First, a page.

According to the archeological record, where did the Minoans come from? Homer described a multi-cultural ancient Crete: he named five different peoples on the island, and no fewer than ninety cities, which complicates the portrait. There’s some evidence for Libya and Syria, but the most commonly held view is that they descend from the Luvian culture in SW Asia Minor, who had been driven west by the Hittites into the Greek islands. The Luvians were an Indo-European people who had invaded Asia Minor in the latter part of the 3rd millennium BCE. Their principal city was Beyce/sultan on the Meander river, which was destroyed 1750 BCE by the Hittites in the next "wave" of East-West invasions. Legend and science dovetail again here: Sarpedon the brother of Minos founded a colony in Asia Minor, Miletos, just down the road from Ephesus in what was Luvian territory and fought with the Trojans against the Achaians until Achilles' mentor and lover Patroklos killed him.
Next, the Luvian language, close to Hittite and possibly the language spoken at Troy, is most likely the basis for one of the two linear scripts used by the Minoans. Further, Luvians worshipped bulls and marked their worship with clay models of altar horns exactly like those found at Knossos. We can say this much with confidence: the Minoans were originally non-Greek; they almost certainly had Luvian ancestry, and they were not a simple, monolithic society. In this they were like the great Hittite civilization, whose capital city Hattusa has offered up tablets in eight
The "Eteo-Cretans”; "Kydonians" (from the area around modern Hania: their lang. unknown); the Achaeans (i.e. Mycenaeans); the Pelasgians ("an original" Aegean people whose language was somewhere in between Hittite and Luvian), and the Dorians (conquerors of the Mycenaeans) on Crete after 1150.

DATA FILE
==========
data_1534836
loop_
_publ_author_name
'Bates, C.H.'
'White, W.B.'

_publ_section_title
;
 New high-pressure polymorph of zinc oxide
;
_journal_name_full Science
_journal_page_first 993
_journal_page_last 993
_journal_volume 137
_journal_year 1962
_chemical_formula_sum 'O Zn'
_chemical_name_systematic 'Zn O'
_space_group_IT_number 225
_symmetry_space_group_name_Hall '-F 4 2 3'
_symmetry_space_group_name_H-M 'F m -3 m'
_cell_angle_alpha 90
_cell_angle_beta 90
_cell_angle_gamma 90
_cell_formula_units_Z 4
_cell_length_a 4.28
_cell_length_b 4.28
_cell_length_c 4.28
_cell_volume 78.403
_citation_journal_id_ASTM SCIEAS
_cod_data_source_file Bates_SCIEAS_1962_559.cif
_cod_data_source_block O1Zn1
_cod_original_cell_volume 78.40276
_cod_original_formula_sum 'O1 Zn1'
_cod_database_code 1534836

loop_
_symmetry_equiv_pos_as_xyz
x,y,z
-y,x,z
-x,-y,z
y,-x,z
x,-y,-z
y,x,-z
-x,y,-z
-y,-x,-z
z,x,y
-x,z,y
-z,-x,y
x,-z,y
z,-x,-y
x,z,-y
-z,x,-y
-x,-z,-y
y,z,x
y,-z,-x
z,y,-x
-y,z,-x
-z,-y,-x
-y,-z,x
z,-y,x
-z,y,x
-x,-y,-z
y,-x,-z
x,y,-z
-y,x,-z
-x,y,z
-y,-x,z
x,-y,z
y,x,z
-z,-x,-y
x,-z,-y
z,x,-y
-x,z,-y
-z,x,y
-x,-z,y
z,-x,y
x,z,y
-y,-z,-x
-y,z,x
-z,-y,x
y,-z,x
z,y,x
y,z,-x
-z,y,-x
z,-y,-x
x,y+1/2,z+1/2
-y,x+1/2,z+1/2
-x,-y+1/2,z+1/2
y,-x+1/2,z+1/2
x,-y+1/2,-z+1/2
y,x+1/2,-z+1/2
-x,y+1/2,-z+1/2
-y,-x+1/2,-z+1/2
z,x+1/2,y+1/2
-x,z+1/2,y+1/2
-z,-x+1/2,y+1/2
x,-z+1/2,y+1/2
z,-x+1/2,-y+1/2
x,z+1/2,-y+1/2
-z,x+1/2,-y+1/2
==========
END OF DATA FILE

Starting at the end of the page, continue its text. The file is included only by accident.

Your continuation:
If they came from Libya, the Minoans may be "refugees" (or "invaders": NB how quickly refugees can become, or be seen as, invaders) from the invading Egyptian Mena, about 3,000 BCE. The ancient Libyans were peoples from the west bank of the Nile delta. Clothing and hairstyle similarities are verifiable, but the architecture is very different. So Libya is possible, but not likely. Another idea: the Minoans came from ancient Syria/Phoenicia, as the story of Zeus and Europa suggests. A similar seal-stone hieroglyphic marking system did originate there. So, as several scholars have claimed, the Minoans may have been a Semitic people.
different lang.: the multi-cultural ancient world, not unlike, say, the L.A. of our time. But that's about all we can claim about origins.
Here again is our basic timeline and geographical information concerning Minoan Crete:
a. Neolithic occupation from 6000
b. The Minoans arrived after 3,000, but did not become a dynamic culture until approximately 2600. They may have arrived from different cultures in the East, and in different times.
c. Pre-Palatial =s 2600 - 2000;
d. First Palatial =s 2000 - 1700;
e. Second Palatial =s 1700 - 1400 [or a little earlier];
f. Post-Palatial =s 1400-1100.
At least four principal palaces were built on Crete: Knossos, Phaistos; Mallia (the modern name: ancient name unknown) and Zakro at the island’s far eastern tip. We've already mentioned Gournia. Whether or not there are Homer’s ninety, there are almost certainly other undiscovered palaces, especially near the city of Hania on the northwest coast.
There are a number of other Minoan sites around the Aegean: in fact, the remarkably preserved city of Akrotiri on the volcanic island of Santorini, is one of the world’s great archeological sites. There are sites also at Kytheria (just off the eastern tip of the Peloponnese); at Elafonisi, at the end of the middle finger of the Peloponnese: it’s underwater now; at Keos (just east of Attica); and at Rhodos; Miletos, and Naxos (Ariadne!) a trading center. There are cultural contact points—pottery finds—all along the coast of Turkey and Asia Minor, the Levant, and especially in Egypt.